Giving up comforts to appreciate myself more

On a recent hike I passed a spur trail to some cool cascades. I had a goal to get some artistic pictures of the stream, but I pushed on instead. I wanted to get to the top of that mountain, to my awaiting car, and on the road to a fat juicy burger. Done – I was at he point where I just wanted to be done.

I’ve written about the benefits of depriving ourselves so we don’t take everyday life for granted. But I also believe if you put yourself in uncomfortable situations, you appreciate yourself and what you can do more.

If you put yourself in uncomfortable situations, like being cold, tired, and hungry in the backcountry, you appreciate yourself and what you can do on a higher level.

I love working for the view. Last year when I hiked to the bottom of the Grand Canyon, I took some pleasure in knowing that I not only had to hike down and back up 4,000 feet in elevation, but I had to do it with a heavy pack because it’s too rugged to do in one day. If I was going to see what it is like inside the Grand Canyon, I was going to have to work for it.

If you put yourself in uncomfortable situations, like being cold, tired, and hungry in the backcountry, you appreciate yourself and what you can do on a higher level.

We don’t get stronger without tearing our muscles. And I believe putting ourselves in uncomfortable situations – like being sore, cold, or hungry – tears the muscles of our souls in order to grow them. But it’s the “good sore.”

Sometimes when I’m tired, cold, or hungry, I repeat the mantra “You like to do this.” It might seem odd to the everyday person for me to have to remind myself that I like to do it. But the thing is as soon as I’m off the trail I miss it.

And then I think, “If I can handle that bit of being uncomfortable, I can handle whatever else life throws at me.”

If you put yourself in uncomfortable situations, like being cold, tired, and hungry in the backcountry, you appreciate yourself and what you can do on a higher level.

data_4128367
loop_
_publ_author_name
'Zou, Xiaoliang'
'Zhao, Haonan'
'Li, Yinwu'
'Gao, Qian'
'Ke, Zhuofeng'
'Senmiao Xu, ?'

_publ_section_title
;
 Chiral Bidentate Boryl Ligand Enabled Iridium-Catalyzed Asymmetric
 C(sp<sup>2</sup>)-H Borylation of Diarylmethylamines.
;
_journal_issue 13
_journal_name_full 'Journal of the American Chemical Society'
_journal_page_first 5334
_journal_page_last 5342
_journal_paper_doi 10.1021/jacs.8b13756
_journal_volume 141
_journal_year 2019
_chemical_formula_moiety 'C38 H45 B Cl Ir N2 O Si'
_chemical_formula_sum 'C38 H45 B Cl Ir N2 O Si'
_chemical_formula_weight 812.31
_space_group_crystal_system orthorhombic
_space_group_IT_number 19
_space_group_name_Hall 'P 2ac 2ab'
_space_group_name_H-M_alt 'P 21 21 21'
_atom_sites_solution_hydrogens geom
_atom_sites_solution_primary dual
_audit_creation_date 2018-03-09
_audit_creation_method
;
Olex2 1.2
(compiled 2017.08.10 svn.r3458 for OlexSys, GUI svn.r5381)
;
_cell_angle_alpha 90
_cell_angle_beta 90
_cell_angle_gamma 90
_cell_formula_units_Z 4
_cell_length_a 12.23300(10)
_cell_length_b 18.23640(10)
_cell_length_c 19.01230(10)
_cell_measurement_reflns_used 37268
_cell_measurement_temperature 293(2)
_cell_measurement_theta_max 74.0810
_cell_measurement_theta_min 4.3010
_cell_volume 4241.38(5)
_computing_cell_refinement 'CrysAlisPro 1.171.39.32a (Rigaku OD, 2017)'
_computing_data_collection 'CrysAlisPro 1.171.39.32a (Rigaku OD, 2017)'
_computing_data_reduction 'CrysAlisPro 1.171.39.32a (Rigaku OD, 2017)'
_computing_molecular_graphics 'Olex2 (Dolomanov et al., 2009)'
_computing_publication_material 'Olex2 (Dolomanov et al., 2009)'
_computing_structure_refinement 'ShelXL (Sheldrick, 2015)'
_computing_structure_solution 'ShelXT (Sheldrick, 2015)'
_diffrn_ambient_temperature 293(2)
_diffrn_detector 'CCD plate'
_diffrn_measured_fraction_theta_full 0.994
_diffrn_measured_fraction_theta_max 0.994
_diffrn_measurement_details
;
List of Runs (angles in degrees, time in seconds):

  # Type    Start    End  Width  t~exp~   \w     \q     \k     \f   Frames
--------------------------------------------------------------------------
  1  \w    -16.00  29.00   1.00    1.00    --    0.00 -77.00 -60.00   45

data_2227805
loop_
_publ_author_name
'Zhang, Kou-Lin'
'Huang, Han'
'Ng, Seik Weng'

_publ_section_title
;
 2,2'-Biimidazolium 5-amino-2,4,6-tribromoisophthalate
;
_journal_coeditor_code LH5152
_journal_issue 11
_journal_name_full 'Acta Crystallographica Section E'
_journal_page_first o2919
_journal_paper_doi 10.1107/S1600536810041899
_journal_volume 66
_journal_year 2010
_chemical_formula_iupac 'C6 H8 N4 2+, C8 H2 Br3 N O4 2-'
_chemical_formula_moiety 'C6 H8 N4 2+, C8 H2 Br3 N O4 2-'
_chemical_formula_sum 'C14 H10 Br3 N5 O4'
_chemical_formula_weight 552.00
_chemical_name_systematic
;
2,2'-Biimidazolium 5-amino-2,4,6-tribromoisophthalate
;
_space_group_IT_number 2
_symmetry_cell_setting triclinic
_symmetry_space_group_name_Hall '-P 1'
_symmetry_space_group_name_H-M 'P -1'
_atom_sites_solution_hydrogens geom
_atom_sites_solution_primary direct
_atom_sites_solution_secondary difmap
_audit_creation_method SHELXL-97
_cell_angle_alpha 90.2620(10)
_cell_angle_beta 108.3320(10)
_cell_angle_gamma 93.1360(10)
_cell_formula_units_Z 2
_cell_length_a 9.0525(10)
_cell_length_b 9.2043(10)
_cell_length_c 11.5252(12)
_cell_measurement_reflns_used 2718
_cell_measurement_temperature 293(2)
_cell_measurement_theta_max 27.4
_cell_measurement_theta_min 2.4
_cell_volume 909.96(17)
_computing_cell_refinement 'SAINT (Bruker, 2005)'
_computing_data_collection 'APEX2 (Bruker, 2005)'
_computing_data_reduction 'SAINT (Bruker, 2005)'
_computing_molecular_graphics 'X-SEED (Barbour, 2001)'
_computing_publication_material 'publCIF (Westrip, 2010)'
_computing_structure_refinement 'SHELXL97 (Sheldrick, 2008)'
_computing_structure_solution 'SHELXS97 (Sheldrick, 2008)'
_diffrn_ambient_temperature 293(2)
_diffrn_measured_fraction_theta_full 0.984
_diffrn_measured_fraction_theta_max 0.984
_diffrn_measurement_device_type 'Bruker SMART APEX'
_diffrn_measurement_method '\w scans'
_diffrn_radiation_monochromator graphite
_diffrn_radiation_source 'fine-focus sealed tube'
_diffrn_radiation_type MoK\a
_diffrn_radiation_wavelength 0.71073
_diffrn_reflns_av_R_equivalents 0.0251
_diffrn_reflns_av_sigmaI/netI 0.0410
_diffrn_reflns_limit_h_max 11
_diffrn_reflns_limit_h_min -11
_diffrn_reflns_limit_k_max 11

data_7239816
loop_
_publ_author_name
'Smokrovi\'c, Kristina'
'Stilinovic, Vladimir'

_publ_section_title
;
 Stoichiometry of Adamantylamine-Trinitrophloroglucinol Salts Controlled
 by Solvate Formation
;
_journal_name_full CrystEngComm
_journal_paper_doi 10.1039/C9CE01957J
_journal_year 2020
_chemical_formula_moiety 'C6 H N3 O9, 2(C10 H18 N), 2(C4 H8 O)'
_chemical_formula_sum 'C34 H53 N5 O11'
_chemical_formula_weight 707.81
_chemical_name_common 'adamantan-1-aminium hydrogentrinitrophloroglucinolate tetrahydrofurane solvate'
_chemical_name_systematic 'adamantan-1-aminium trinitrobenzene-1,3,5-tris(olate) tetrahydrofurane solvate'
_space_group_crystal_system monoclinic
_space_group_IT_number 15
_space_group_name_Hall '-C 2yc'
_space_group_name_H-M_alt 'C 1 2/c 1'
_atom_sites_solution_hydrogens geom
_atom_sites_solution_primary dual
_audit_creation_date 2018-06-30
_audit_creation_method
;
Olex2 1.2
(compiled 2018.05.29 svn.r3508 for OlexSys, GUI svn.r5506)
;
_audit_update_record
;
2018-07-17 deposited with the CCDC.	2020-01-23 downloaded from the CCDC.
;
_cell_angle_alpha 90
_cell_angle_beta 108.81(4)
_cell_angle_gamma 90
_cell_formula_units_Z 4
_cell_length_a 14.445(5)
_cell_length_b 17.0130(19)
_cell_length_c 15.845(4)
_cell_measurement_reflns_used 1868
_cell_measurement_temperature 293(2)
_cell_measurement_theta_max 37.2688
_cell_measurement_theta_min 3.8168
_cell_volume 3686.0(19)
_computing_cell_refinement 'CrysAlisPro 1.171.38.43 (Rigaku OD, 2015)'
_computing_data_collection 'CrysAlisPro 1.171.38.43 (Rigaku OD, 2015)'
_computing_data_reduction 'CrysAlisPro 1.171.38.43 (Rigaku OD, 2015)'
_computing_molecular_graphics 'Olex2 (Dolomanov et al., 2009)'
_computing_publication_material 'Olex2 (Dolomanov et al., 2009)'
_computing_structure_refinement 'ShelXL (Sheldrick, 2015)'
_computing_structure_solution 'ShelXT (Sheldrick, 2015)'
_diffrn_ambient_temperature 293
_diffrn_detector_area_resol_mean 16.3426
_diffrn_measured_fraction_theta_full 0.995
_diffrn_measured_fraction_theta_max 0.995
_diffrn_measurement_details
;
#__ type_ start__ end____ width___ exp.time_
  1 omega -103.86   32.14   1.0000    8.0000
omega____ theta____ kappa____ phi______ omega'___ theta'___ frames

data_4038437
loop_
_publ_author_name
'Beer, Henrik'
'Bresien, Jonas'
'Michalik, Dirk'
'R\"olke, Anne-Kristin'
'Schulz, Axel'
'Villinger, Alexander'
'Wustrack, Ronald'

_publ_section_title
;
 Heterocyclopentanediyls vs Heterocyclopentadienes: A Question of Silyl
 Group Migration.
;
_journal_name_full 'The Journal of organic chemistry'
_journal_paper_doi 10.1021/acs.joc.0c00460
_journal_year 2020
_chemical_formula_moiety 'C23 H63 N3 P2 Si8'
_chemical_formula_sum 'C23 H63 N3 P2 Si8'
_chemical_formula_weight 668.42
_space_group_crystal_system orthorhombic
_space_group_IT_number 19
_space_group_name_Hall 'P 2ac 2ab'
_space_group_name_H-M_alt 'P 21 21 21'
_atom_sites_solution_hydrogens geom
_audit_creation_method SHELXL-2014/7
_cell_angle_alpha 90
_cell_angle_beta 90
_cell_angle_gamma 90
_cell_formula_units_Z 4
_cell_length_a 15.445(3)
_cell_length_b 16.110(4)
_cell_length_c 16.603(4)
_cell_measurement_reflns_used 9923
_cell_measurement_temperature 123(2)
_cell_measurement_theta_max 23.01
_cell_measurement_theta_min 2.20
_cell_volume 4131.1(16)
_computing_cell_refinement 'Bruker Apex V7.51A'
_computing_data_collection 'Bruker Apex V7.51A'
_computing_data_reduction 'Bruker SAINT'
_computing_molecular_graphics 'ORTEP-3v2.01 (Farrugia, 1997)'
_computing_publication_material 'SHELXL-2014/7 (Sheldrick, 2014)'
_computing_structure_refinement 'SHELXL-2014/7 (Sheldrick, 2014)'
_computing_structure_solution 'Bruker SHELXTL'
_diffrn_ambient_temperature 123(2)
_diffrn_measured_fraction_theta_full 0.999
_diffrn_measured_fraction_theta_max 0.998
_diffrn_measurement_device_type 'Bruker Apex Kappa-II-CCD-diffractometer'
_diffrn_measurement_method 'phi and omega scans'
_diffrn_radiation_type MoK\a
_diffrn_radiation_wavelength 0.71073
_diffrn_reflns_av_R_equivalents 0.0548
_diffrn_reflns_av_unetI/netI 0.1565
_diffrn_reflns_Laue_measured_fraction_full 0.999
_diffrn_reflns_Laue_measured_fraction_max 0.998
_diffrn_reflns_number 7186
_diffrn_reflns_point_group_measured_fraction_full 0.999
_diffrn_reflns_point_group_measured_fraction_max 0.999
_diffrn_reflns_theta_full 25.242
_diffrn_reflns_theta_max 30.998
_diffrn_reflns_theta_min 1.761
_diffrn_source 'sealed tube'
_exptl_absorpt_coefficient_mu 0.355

I would tell you that I’d like hiking to be effortless. That I could go into nature and experience the peacefulness and solitude without suffering. But to be honest, I don’t choose the effortless trails. I go for the challenge. If a trail is effortless to me, then I up my miles and hike it quicker, harder.

I interviewed a thru-hiker on the Appalachian Trail right as she was starting the trail. I asked her what part of the trail she look forward to seeing the most. She quickly answered, “Done!”

If you put yourself in uncomfortable situations, like being cold, tired, and hungry in the backcountry, you appreciate yourself and what you can do on a higher level.

When she said this to me, she wasn’t saying she didn’t care about what happens along the way. She was talking about that feeling of accomplishment. I know that feeling.

I love setting goals and accomplishing them. And with hiking, you get to be in nature and see the most amazing things along the way. So the good sore is a little bit more bearable.

One comment

  1. I had to chuckle while reading this because my friend and I had a conversation about this while backpacking the Boardstand Trail in eastern Oklahoma a couple weeks ago. About how while we’re out there, we’re thinking of the end, yet as soon as we’re done, missing it and planning the next trip. Glad to know this is “normal” and we’re not just weird. 🙂

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